The Simple Method for Weaving Yarns That Deserve the Spotlight

A visitor to my studio was recently captivated by a skein of thick silk hanging on a peg on my “yarn wall.” She wondered what could a weaver do with such a luscious yarn. It seems a shame to bury it in a weave structure where its quirky colors and textures won’t be seen.

scarf supplementary ribbon warp

One of my favorite methods for using unusual fibers in weaving is to add them as a supplementary warp and weave them so that they seem to sit on top of the cloth, maximizing the amount you can see in the finished piece. The beauty of this approach is that it is very easy to accomplish!

Yarn choices

Your ground warp — that is, the warp that will form the body of the cloth you are weaving — can be any color or fiber you like, but it should complement your fancy yarn without overpowering it.

I decided to illustrate this process by using a multi-colored ribbon as my featured yarn. I wanted it to lie flat against the finished piece, so I have used a lilac cotton as the ground warp and a similar shade in silk for my weft. I know these yarns will not shrink very much in the wet finishing. If I was looking for a more textured finish I might choose a wool yarn for my ground warp to introduce some differential shrinkage.


Some weavers prefer to wind the whole warp together. Personally, I find it easier to handle fancy yarns separately, so I wind and beam the ground warp first. Then I wind my supplementary warp bouts individually.

threading supplementary ribbon warpribbon warp bout weighted

In this case, I just created one additional warp bout with eight ends of ribbon to make a patterned stripe. I followed this technique for keeping the colors on a symmetrically dyed yarn together. I put the ribbon onto a second pair of lease sticks, with a choke tie just behind the cross to keep the yarn from slipping during threading and sleying.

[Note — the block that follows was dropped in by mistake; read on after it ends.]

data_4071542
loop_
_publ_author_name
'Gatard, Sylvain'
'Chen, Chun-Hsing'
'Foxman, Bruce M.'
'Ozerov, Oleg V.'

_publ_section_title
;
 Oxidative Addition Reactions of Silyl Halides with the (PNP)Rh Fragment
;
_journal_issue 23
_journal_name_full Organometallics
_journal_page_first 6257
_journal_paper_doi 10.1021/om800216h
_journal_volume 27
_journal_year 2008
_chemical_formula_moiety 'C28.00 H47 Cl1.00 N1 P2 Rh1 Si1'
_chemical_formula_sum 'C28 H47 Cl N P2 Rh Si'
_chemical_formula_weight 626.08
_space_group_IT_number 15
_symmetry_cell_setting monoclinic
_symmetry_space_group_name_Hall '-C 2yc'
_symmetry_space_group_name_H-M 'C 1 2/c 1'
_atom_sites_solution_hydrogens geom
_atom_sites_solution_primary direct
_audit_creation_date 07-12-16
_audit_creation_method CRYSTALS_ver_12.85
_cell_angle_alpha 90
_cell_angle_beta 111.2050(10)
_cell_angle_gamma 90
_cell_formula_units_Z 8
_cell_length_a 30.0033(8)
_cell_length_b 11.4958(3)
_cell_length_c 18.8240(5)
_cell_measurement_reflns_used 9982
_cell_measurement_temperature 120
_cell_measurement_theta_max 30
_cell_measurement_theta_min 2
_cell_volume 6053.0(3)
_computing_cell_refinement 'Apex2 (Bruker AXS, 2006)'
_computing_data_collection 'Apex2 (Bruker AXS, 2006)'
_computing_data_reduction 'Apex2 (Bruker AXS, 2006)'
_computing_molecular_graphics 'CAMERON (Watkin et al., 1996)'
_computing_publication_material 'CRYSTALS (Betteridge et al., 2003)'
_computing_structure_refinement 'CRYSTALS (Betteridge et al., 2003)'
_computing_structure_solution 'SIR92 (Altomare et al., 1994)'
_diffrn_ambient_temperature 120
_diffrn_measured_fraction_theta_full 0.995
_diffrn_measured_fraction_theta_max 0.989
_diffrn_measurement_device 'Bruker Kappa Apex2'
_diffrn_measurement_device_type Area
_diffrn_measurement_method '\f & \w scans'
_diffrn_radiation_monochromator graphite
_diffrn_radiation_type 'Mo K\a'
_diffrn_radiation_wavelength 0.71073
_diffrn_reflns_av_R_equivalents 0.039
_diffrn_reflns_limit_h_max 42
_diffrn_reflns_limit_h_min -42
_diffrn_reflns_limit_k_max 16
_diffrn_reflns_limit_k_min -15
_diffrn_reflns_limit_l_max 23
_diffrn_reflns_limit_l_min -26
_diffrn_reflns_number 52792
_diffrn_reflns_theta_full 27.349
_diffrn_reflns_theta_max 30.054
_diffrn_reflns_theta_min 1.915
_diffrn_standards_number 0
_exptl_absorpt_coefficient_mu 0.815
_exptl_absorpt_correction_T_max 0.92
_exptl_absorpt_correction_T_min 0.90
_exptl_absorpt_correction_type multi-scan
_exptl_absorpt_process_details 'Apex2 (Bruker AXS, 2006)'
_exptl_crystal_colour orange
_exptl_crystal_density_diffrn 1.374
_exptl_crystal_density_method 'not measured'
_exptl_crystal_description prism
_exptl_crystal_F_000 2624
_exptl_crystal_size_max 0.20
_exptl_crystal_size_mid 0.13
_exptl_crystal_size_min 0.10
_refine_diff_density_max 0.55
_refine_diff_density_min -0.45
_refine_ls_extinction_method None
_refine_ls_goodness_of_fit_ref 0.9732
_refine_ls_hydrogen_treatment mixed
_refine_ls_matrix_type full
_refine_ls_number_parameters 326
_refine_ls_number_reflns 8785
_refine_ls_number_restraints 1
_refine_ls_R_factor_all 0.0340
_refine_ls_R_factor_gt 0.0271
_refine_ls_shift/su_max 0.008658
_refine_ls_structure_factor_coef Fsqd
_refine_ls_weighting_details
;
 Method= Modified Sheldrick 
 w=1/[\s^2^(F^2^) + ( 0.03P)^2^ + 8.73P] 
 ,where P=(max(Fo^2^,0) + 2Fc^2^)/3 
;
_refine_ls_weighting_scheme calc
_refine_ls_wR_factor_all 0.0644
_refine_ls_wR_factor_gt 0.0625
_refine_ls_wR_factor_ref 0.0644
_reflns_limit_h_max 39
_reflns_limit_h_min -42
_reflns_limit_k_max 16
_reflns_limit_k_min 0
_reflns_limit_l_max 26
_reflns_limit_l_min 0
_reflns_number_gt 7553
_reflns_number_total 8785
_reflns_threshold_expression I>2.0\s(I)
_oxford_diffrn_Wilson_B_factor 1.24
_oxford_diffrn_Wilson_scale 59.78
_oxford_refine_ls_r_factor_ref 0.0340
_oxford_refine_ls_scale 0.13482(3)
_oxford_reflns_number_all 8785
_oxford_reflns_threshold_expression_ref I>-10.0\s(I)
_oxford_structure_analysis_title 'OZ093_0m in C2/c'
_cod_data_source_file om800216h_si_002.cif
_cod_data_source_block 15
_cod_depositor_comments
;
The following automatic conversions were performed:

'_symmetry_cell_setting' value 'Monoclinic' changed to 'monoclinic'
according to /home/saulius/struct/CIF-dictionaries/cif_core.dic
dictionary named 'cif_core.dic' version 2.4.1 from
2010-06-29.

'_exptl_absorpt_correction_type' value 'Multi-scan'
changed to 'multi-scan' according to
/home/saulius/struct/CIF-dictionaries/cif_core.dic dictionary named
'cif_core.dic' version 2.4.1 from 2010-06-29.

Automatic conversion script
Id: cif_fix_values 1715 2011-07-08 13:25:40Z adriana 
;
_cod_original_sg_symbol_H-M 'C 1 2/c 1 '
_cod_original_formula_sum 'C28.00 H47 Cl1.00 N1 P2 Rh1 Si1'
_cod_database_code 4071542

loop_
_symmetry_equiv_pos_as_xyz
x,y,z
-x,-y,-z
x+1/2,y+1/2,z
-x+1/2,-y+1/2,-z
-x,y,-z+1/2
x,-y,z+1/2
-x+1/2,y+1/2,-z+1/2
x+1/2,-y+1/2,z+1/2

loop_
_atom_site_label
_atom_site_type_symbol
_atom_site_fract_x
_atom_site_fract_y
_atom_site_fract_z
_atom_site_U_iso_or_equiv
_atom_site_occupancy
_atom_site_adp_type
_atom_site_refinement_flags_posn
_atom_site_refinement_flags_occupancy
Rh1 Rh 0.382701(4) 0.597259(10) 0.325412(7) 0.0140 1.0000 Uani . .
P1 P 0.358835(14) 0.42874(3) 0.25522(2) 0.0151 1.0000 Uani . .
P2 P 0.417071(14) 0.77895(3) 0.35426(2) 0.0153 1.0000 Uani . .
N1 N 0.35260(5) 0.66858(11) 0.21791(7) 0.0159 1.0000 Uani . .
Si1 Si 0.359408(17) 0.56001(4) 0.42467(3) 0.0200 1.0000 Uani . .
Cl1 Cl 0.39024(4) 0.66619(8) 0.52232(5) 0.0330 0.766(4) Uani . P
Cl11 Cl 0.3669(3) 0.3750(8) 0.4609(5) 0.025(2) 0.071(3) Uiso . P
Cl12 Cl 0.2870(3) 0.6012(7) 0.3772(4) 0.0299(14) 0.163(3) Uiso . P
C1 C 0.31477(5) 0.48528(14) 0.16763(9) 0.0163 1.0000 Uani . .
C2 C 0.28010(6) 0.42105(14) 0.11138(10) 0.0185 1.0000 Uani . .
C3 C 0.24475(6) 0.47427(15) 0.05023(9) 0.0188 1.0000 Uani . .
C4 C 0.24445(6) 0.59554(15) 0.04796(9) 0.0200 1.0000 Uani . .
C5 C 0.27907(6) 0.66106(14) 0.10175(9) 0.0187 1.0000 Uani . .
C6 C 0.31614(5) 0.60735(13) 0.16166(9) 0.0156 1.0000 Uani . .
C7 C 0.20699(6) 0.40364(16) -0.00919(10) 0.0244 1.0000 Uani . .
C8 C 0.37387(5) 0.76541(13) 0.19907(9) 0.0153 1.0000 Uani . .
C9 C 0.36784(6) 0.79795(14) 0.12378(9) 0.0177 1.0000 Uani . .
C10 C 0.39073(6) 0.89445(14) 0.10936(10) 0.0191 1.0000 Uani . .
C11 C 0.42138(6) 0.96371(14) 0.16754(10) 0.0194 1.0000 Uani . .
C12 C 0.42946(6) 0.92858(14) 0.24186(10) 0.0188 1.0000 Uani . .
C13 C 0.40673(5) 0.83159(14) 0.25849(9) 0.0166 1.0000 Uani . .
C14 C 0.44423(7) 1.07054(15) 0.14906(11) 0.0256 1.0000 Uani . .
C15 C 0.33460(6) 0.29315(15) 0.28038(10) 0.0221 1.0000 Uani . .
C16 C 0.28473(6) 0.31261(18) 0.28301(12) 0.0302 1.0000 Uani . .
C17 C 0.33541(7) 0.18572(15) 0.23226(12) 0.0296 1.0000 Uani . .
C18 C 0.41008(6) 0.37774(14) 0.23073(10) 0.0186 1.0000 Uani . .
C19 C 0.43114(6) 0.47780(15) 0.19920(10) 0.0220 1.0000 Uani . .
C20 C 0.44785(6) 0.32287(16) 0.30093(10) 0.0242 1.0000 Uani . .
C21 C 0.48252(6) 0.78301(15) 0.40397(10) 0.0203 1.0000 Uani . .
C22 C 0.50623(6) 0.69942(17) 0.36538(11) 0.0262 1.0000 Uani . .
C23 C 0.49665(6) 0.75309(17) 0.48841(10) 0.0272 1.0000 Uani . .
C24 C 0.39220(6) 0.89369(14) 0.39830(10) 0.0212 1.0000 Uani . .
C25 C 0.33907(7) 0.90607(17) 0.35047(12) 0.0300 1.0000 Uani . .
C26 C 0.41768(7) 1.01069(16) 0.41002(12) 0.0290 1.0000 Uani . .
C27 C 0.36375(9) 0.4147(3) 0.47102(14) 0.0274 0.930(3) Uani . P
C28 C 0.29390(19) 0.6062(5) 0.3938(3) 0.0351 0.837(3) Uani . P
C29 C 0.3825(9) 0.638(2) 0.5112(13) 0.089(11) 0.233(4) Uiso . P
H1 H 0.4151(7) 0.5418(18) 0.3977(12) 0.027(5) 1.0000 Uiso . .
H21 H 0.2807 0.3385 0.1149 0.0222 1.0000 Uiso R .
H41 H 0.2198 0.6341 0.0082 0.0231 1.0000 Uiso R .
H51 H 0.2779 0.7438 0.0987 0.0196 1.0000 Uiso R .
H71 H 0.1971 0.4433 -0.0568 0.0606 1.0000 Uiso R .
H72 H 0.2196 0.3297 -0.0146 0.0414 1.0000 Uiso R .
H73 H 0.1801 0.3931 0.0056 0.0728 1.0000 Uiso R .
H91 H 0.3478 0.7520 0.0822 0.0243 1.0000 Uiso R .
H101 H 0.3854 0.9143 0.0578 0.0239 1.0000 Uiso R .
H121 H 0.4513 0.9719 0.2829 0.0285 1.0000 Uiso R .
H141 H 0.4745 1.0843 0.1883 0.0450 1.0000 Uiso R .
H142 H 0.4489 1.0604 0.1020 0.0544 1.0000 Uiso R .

Once it was time to weave, I weighted the supplementary ends with an S-hook and washers. It’s a good idea to have plenty of choke ties along the length of this warp bout to help keep everything in order.


You can use any structure you like for the ground cloth as long as you have at least one shaft left over for your supplementary ends. I chose to use a point twill threading on four shafts and thread my ribbon alternately on shafts 5 and 6. Using two shafts — rather than one — for your supplementary ends lets you choose between stitching them into the ground cloth either at the same point or at different points. The draft I used (and some alternatives on four shafts) are available here.

How far apart you space your supplementary ends will depend on several things, including:

  • The thickness of your fancy yarn compared with your ground warp
  • Whether you want to see the ground cloth in between the supplementary ends
  • How you want to work the extra shafts into the pattern

I chose to add one ribbon after every four cotton ends in the pattern area, leaving a gap of eight ends where I wanted to create a larger space.

Other practicalities

You can sley your fancy yarn on top of your ground cloth so that the basic sett remains unchanged, or you can leave it a little more space if you prefer. It’s worth sampling with your yarn to see which you prefer. For my multi-colored ribbon, I chose to sley on top. This means it is quite a tight fit when the ribbon passes through to the back of the cloth, but I like the tapered shape this creates.

Most of the time while you are weaving, you will keep the shafts for the fancy yarn raised, only lowering them for the occasional stitch into the cloth. Don’t forget they are there!

You can have a lot of fun trying this out with different types of yarn. Thick slubby yarns work well, as do yarns with inclusions and finer yarns grouped together in a bundle.

scarf with ribbon supplementary warp on loom
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